FRESNO — Scientists have found evidence in Sequoia National Park of a centuries-long dry spell and clues about how the Sierra Nevada might be changing.
The researchers studied tree rings on dead giant sequoias, the largest trees on Earth. They found that during a warm, dry period from the year 800 to 1300, fires were more frequent, suggesting more fires may be ahead for a Sierra facing similar conditions today.
Their findings have been published in the most recent edition of the journal Fire Ecology, said Thomas W. Swetnam, lead researcher and director of the Tree Ring Laboratory at the University of Arizona.
Information about how sequoias responded to the 500-year warm spell is important because scientists predict climate change may subject the forest to a similar environment again, Swetnam said.
The study also answers doubts about whether there really was a 500-year warm period in the western United States, he said.
"It is thrilling to see 3,000 years of history recovered from these amazing trees," Swetnam said. "This is the longest tree-ring history that's been established in science."
Swetnam and his collaborators, including fire ecologist Anthony Caprio in Sequoia National Park, focused on samples from 52 dead and downed sequoias in the Giant Forest, the largest concentration of the big trees in California, according to the American Southwest Web site.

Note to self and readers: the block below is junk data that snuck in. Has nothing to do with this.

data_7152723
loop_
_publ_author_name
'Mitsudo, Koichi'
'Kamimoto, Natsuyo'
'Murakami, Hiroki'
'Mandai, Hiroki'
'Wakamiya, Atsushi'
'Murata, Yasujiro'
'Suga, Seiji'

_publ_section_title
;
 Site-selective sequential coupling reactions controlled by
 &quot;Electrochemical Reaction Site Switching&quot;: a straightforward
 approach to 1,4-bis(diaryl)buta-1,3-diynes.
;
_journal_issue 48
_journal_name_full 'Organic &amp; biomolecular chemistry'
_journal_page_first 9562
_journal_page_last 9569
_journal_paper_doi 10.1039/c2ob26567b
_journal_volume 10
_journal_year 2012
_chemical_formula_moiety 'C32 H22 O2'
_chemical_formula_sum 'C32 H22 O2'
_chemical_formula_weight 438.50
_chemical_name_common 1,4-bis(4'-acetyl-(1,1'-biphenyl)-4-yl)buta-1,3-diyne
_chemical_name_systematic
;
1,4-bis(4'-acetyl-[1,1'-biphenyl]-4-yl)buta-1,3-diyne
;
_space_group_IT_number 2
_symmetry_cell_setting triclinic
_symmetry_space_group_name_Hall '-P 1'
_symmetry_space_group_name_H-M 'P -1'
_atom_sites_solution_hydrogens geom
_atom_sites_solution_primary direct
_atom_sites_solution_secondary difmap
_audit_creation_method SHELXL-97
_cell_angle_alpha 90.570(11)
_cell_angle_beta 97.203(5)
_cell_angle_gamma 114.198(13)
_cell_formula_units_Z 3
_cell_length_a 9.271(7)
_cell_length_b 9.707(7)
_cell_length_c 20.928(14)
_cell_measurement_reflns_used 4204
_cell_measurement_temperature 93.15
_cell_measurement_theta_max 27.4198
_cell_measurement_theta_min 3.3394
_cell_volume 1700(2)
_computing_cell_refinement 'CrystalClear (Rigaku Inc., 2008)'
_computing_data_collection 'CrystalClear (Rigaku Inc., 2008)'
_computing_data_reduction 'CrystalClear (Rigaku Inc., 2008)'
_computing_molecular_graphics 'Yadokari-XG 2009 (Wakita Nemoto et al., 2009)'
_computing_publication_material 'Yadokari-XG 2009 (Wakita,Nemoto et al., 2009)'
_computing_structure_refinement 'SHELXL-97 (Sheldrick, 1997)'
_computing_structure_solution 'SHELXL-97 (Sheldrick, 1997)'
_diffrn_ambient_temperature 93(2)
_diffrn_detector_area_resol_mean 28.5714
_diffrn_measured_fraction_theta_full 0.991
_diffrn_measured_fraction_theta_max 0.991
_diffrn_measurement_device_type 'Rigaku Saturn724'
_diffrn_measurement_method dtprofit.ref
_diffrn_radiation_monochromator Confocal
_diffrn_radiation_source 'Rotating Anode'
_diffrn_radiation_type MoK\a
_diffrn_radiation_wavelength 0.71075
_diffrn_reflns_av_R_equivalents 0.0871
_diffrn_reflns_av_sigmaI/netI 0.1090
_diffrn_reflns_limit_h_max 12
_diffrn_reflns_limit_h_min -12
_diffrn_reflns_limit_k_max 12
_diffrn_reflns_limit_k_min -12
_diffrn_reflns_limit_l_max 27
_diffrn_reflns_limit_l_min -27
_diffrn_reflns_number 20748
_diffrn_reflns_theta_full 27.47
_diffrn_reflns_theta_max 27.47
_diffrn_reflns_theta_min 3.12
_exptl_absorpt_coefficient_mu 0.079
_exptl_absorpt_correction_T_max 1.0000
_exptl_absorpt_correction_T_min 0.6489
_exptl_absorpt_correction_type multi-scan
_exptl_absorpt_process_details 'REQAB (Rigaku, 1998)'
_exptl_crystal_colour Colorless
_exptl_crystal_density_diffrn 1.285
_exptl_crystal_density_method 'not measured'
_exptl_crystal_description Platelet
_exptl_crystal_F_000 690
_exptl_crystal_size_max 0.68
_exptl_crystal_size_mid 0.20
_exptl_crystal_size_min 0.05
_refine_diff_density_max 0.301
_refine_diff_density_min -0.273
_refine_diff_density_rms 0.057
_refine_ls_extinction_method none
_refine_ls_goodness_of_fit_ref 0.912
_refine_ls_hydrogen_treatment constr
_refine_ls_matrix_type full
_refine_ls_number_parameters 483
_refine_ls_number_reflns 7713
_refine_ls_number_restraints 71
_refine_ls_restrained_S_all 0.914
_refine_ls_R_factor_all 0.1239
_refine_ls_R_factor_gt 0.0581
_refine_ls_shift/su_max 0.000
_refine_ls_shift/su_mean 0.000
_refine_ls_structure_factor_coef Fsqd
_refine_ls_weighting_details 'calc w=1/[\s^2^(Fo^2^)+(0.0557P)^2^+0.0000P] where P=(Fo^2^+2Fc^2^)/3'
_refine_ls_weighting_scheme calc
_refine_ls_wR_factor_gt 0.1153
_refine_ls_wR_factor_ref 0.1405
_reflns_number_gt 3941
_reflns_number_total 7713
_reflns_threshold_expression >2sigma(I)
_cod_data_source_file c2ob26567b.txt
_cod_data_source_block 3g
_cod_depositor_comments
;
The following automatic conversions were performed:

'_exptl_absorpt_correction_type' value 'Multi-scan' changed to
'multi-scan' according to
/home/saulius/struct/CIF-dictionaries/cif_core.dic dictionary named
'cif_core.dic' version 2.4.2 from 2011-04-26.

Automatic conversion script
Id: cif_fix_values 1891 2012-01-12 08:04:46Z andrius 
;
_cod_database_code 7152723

Cross sections were cut from the dead sequoias and sanded so they could be studied under microscopes. The tree rings, or growth layers, that form each year the sequoia lives, are wide during wet years and narrow during dry years. Distinct scars are left whenever the tree was injured by fire.
By counting the rings, scientists can precisely tally and date the fire scars — even pinpointing whether they occurred early or late in the year.
Scientists checked the dates of their findings with other researchers who drilled and removed sediment cores from the ground in the Giant Forest. In the cores, charcoal sediments from past fires were analyzed for their age. They matched the age of the fire scars in the tree rings.
Growth rings from these trees reveal the temperature in the past — the rings are wide in warm years and narrow in cool years.
Swetnam said the study shows fire was far more frequent in the sequoia forest during past warmings than it has been over the past several decades.